The Frightening, Heartbreaking ‘Spongebob’ Horror Comic Breaking the Internet

spongebob horror secret formula

Millennials might never be able to buy a house, but we can at least remain collectively tethered by the early internet’s fascination with Creepypastas and digital lore. The early days of the internet were full of chain emails about dead girls hiding in closets and message boards debating whether Candle Cove was a real show or not. Chief among millennial interests were kids’ shows with hidden messages. Think banned episodes or lost reels, moments that pushed the boundaries so far, that they were wiped from existence, hidden deep within the annals of the early internet. One of the most famous was a Spongebob Squarepants episode where Squidward, Spongebob’s curmudgeonly neighbor, dies by suicide.

The episode, also known as “Red Mist”, was allegedly detailed by a Nickelodeon intern who, along with other staff members, was horrified by the violent imagery of the show’s alleged fourth season premiere. It’s not real, of course, but try telling that to elementary school me. Luckily, writer and illustrator Marcus Yu has kept the tradition going with the release of his webcomic The Secret Formula.

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You can check out The Secret Formula at the hyperlink here, or you can visit Yu’s Tik Tok page for some added audio, including an epilogue set to Emile Mosseri’s “Jacob and the Stone” from Minari because, for some reason, that OST is really big on TikTok. The Secret Formula is a worthy successor to the Creepypasta days. TikTok, for all the grief it gets, does platform some pretty remarkable horror creatives. Some, like creator Savannah Moss, films skits like liminal fever dreams. Others, often anonymous, release reels designed to trigger specific phobias. They often leave viewers feeling unnerved, like the content they’re watching is deeply personal, meant only to rattle them.

Yu’s The Secret Formula is more narratively driven, though like the recent crop of IP horror movies being released, he adroitly takes the most recognizable iconography from a popular children’s property and subverts it for maximum, gruesome effect.

Check out a synopsis for the comic below:

For all time, the Krabby Patty secret formula was now in Plankton’s hands, not realizing until it was too late… that some secrets were better left unheard. Knowing now of the atrocities left unspoken within the Bikini Bottom, Plankton must now do what he must to restore justice — should he be vigilant enough to retain his sanity.

There’s something to be said for an artist so adroitly turning a beloved property on its head. For some, it might appear to be the lowest common denominator. And, in fairness, I regularly agree with that sentiment—you won’t catch me in line for Winnie-The-Pooh: Blood and Honey (though I’ve heard the sequel is actually pretty good). Simultaneously, I recognize how hard it is to get anything made these days while lamenting the broader lack of risk-taking. Kids’ media as horror isn’t exactly new. So, while The Secret Formula isn’t breaking new ground, it is treading known territory with style to spare.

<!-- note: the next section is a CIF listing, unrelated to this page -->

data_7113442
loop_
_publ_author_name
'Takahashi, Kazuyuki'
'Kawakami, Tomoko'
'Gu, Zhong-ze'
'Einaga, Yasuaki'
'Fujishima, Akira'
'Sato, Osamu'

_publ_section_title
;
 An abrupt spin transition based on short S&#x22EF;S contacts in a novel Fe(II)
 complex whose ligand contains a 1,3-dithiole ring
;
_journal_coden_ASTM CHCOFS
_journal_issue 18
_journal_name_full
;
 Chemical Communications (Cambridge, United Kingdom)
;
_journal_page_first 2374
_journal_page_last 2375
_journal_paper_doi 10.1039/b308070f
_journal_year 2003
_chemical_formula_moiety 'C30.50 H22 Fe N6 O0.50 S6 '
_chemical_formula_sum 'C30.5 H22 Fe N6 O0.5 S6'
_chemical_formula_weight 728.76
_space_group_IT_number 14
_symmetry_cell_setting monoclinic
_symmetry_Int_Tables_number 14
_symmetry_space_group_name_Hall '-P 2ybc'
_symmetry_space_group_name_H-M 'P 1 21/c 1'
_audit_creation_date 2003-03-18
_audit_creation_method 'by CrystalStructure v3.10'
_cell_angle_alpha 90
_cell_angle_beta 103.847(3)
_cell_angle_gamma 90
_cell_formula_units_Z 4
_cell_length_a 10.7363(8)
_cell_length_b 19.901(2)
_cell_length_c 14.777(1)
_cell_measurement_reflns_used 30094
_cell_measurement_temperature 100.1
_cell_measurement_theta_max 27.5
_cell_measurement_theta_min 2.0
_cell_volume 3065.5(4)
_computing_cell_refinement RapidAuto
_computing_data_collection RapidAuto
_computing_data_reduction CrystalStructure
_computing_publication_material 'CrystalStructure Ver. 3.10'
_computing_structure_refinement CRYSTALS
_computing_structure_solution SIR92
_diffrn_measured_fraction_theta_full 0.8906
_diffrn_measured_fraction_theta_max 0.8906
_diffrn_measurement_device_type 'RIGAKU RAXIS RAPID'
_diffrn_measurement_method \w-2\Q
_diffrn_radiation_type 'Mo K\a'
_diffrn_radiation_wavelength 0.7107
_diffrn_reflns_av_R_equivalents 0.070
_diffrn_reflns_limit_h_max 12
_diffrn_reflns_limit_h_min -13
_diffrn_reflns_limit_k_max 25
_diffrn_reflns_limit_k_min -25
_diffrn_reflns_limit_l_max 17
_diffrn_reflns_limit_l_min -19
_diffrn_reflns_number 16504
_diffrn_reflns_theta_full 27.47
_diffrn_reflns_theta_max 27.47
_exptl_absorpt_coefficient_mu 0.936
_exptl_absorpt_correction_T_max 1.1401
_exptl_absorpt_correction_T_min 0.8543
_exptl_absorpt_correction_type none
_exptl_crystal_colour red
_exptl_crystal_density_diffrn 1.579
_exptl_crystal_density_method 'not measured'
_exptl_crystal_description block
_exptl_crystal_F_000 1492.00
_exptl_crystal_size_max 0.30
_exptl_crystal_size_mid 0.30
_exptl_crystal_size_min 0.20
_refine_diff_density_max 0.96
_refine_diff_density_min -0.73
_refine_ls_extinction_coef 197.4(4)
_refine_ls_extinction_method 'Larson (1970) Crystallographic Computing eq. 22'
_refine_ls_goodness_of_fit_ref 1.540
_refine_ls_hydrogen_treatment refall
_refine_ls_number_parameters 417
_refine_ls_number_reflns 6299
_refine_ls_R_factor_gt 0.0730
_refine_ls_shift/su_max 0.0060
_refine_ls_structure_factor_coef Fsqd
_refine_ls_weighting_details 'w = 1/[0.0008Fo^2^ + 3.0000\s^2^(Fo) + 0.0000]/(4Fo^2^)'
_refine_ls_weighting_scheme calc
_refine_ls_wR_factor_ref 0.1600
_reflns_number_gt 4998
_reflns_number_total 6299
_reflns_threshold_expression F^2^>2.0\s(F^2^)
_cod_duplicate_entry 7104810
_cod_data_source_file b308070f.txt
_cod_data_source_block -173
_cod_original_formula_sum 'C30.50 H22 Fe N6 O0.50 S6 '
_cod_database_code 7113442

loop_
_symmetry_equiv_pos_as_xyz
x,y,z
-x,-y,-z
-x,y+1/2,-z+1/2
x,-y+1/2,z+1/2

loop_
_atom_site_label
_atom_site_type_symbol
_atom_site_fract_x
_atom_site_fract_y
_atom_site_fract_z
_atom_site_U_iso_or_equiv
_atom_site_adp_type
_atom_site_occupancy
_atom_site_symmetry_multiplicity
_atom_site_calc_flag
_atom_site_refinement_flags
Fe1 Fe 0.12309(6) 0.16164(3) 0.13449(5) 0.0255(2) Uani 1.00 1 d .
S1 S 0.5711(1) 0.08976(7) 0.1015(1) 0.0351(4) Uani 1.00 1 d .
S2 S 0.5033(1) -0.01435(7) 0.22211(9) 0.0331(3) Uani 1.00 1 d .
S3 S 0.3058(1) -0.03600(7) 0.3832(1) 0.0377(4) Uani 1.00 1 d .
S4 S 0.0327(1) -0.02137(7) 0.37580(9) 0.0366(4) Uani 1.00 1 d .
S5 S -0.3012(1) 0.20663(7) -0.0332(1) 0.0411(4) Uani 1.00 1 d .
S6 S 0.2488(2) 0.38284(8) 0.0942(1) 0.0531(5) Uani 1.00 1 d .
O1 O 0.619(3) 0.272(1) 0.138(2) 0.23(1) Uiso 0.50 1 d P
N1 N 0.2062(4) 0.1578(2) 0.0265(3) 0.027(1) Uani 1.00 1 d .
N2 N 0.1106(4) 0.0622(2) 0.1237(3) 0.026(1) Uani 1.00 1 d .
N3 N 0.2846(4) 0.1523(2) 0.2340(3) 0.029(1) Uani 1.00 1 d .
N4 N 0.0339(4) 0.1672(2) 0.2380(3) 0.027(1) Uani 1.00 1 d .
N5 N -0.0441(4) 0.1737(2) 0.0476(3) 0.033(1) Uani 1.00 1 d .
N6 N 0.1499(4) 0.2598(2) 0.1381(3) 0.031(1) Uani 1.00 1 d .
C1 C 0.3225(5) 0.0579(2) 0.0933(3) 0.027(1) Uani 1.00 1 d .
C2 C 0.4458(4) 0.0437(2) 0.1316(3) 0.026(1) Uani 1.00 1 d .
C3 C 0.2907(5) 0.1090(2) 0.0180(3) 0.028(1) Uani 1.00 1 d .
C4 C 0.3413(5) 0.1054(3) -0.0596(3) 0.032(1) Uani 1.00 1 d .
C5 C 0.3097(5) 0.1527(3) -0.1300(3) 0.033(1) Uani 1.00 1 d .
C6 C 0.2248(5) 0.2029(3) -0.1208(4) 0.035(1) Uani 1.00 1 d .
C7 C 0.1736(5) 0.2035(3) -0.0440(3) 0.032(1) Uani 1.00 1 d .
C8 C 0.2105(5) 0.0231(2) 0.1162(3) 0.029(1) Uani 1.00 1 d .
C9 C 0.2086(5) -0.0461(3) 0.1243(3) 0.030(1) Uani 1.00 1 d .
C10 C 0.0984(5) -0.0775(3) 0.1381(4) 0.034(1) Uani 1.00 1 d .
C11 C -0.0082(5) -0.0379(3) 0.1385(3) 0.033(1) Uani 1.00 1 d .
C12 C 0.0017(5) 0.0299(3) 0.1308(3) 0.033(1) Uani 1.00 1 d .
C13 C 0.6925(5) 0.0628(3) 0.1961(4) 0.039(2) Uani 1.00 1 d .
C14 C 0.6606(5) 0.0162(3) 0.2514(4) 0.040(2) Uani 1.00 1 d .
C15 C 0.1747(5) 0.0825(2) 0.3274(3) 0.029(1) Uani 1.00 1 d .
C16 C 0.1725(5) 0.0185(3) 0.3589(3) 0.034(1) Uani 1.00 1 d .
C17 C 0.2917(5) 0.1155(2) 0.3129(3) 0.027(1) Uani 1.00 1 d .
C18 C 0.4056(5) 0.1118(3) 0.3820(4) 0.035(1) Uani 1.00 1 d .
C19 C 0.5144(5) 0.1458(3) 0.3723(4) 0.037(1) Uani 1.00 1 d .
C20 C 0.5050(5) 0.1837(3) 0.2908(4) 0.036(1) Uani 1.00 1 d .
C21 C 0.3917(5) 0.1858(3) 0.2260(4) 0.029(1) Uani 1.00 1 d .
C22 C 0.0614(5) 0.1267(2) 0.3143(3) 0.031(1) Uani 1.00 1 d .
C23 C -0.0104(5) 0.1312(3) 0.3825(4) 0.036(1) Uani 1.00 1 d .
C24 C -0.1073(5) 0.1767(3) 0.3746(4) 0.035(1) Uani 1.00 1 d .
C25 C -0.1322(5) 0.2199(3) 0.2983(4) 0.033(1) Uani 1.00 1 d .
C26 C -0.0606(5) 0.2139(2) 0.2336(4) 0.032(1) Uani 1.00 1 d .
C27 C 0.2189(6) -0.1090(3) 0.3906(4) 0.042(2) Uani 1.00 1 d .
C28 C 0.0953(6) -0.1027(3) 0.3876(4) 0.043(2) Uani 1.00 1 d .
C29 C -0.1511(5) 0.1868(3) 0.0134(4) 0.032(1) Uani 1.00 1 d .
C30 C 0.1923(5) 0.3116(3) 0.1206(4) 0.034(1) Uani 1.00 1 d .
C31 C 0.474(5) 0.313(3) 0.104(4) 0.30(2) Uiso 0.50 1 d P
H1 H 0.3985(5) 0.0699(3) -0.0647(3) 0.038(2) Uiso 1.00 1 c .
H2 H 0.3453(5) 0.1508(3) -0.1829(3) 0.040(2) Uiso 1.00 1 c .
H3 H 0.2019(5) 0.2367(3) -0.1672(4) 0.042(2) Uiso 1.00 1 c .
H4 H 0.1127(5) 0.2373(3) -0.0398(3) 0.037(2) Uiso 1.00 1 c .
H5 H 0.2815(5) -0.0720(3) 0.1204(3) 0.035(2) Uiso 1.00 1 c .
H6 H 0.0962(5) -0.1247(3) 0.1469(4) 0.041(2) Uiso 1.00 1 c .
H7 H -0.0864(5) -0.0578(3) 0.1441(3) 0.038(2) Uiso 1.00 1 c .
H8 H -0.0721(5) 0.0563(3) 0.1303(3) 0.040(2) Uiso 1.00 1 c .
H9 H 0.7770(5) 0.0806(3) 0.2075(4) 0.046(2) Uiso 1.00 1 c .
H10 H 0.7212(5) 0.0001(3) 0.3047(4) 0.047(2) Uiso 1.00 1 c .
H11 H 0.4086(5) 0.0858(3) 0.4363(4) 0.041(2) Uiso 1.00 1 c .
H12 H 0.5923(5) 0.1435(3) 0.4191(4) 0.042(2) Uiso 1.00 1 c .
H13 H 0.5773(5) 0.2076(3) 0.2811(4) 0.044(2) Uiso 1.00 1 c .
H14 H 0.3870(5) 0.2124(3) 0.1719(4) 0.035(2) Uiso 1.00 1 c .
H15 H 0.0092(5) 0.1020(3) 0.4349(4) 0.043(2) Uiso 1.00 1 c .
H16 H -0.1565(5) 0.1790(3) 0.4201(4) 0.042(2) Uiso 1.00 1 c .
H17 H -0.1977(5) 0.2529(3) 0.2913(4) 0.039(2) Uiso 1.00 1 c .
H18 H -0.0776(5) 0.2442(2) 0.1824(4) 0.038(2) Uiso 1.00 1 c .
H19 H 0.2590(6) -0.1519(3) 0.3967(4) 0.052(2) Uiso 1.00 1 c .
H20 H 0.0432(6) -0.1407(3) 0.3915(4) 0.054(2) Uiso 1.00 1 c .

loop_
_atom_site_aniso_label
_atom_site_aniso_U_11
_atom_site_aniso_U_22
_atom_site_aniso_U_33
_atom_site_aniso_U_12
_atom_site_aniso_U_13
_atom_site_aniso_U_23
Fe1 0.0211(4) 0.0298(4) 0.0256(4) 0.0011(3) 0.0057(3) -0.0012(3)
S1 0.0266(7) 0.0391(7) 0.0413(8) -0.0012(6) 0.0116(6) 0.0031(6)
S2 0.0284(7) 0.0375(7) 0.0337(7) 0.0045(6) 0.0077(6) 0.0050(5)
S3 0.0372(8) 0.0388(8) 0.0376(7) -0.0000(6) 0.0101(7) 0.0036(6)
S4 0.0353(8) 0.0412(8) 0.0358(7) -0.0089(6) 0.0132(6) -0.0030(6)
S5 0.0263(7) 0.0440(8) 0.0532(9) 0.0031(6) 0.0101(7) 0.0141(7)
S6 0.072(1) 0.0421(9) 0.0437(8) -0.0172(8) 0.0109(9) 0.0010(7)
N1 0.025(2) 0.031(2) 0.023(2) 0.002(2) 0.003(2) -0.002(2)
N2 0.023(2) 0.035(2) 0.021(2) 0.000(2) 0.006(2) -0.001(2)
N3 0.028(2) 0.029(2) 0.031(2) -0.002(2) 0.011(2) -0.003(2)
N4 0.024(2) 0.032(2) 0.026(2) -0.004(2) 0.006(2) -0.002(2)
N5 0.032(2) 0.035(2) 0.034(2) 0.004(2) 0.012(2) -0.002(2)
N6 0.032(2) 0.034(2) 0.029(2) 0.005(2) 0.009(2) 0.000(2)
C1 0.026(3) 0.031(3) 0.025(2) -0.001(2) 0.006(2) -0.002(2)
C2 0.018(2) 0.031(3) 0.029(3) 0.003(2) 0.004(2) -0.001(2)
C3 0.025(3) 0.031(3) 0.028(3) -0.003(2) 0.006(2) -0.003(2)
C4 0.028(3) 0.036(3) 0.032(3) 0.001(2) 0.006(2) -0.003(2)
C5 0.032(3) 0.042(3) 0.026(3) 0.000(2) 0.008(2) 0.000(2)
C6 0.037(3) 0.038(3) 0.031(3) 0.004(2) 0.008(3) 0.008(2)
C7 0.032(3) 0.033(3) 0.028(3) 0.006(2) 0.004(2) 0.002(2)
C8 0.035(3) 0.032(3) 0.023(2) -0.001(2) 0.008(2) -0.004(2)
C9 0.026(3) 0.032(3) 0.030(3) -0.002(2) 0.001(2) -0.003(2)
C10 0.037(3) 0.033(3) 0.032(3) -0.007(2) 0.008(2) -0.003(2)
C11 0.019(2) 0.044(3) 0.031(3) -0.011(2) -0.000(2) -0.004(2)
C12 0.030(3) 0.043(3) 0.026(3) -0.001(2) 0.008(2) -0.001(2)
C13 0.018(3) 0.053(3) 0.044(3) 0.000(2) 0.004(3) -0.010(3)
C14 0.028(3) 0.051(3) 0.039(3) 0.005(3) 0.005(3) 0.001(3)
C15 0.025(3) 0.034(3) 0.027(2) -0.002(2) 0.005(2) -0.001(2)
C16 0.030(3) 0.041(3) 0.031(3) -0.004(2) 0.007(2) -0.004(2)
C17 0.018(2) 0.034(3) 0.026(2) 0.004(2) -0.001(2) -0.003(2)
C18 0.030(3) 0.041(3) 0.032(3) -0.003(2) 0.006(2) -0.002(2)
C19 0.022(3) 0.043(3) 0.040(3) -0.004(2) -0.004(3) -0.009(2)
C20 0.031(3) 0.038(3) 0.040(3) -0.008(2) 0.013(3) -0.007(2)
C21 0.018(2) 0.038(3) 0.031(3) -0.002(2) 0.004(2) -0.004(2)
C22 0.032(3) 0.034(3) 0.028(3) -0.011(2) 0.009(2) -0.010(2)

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The final volume made me misty-eyed. The gruesomeness of how it unfolds was shocking, indicative of a kind of care webcomics of the sort irregularly receive. Yu imbues each panel with recognizable characters and locales, though he stretches the parameters of Bikini Bottom to the most morbid, extreme ends. Rock Bottom, Karen, and Mr. Krabs all feature, subverting expectations for those familiar with the show, rendering heroes as villains and vice versa.

At its core, The Secret Formula targets a distinct kind of morbid curiosity. Coltan Scrivner, a behavioral scientist at Aarhus University in Denmark, has even developed a scale to measure such curiosity. Most people, pretty evenly distributed, possess a moderate amount of curiosity in all things horrific and weird. Some have more, some less, but most people are somewhere in the middle. It’s why true crime, despite our best societal impulses, remains one of the most popular genres out there, regardless of medium.

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The Secret Formula taps into that morbid curiosity, especially the kind horror fans likely played around with growing up. What if this show I love had been horror? Spongebob Squarepants did, on occasion, play with some horror homage. There’s the Hash-Slinging Slasher and Count Orlok. Season 8 episode “Are You Happy Now?” flirted with some pretty dour material. In the first season, Squidward is transported to a realm of nothingness, grappling with nihilism and considerable existential dread.

The Secret Formula is a natural extension of Spongebob’s most censored moments while being unique at the same time. Growing up, I regularly envisioned a merging of my favorite things, the cartoons I was watching and the terrifying horror movies I couldn’t get enough of. Horror episodes made my day and shows like Courage the Cowardly Dog were particular favorites. There’s something nostalgic, almost wish-fulfilling, in seeing a show like Spongebob rendered so terrifying with a style that remains true to the show’s canon.

While it won’t be for everyone, it’s one of my favorite internet discoveries this year. In several decades, we’ll no doubt see Spongebob grace the silver screen in R-rated glory (I reason it’s inevitable). Until then, The Secret Formula is the recipe you didn’t know you were missing.



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